Middlebury
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PHIL1038

Thinking Revolution

Thinking Revolution
The French Revolution brought philosophical ideals of equality and self-government into modern politics with unprecedented force and suddenness. In its violent wake, Enlightenment thinkers fiercely debated the limits of progress, institutional reform, and the relation between human nature and government. We will begin with a consideration of Rousseau’s articulation of the social contract and natural right concepts that explicitly inspired revolutionaries. We will then examine the Burke and Paine debate on the comparative advantages of tradition and abstract rights as the basis of government. Finally, we will compare Hannah Arendt’s account of the French and American revolutions with these earlier authors’ challenges in order to reconceive the relation between thought and action in the form of participatory politics. (Political Theory)/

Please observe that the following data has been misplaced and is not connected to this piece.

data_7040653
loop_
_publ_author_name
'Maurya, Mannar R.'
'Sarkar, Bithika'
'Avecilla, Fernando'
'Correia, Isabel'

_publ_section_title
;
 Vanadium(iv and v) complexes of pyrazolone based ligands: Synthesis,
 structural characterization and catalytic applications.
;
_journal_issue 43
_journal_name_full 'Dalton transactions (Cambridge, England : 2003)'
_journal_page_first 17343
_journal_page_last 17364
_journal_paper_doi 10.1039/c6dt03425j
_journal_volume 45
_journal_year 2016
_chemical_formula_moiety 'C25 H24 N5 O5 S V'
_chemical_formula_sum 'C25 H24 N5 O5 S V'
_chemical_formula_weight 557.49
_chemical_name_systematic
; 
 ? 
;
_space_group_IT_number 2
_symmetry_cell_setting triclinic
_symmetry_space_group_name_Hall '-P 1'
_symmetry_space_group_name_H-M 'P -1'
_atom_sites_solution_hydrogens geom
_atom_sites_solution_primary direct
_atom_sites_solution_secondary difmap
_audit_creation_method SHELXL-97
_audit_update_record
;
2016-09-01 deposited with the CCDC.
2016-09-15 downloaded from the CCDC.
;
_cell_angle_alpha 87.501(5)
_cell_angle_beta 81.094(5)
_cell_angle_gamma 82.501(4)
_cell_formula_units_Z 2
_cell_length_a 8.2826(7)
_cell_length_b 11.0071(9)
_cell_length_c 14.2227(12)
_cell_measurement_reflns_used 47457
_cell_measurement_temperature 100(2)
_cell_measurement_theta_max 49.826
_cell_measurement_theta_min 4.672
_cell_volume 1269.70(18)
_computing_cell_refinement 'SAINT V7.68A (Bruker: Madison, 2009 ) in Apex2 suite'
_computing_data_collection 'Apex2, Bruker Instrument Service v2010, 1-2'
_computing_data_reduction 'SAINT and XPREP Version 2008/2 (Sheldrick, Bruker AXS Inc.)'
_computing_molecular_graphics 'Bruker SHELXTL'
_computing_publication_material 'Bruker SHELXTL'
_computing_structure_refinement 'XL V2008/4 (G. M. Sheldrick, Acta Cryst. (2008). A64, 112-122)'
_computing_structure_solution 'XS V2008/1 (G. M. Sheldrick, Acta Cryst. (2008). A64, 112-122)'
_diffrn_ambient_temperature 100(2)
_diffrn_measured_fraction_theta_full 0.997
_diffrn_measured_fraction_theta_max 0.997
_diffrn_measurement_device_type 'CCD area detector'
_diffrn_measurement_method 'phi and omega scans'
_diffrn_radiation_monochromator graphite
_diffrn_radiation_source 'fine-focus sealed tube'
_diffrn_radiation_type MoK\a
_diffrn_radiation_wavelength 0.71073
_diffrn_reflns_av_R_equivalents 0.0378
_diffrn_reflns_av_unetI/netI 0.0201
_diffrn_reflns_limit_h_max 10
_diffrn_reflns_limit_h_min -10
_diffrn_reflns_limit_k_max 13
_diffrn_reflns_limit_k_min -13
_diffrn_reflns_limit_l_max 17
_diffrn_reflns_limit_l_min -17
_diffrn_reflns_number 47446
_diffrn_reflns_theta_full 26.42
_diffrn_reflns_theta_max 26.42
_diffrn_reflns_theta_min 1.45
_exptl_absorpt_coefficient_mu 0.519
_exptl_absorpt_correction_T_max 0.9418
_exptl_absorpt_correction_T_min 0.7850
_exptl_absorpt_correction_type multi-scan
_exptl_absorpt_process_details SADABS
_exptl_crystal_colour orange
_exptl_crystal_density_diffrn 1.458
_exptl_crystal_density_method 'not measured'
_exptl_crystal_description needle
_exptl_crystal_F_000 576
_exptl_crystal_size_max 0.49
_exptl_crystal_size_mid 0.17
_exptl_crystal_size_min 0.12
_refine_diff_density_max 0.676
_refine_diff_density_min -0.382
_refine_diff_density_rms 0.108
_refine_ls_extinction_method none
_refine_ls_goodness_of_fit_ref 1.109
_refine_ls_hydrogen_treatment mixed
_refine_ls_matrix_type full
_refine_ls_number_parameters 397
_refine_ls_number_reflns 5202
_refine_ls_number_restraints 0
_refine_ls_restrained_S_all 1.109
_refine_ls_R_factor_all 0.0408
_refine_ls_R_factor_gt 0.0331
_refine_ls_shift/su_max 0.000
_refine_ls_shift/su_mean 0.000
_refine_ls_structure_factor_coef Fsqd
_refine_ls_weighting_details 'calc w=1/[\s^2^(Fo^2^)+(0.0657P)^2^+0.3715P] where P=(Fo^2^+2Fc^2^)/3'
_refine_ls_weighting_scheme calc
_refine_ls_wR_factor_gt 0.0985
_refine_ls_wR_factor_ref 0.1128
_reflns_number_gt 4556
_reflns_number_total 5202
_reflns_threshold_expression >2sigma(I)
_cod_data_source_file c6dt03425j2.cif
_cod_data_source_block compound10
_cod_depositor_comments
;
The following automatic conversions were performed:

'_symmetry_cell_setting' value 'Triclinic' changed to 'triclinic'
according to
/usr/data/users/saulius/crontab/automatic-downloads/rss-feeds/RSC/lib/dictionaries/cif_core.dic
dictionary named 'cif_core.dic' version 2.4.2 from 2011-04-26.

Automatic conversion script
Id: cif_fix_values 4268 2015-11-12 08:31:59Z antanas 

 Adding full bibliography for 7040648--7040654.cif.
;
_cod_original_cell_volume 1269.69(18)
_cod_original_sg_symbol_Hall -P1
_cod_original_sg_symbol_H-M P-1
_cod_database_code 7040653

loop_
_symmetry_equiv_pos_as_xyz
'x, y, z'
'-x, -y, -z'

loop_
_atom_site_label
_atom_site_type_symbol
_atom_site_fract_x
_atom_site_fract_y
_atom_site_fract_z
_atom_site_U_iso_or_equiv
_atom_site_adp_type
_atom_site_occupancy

Subject:
Philosophy
Department:
Philosophy
Division:
Humanities
Requirements Fulfilled:
EUR PHL WTR
Equivalent Courses:
PSCI1038 *

Sections

Winter 2014

PHIL1038A-W14 Lecture (Champlin)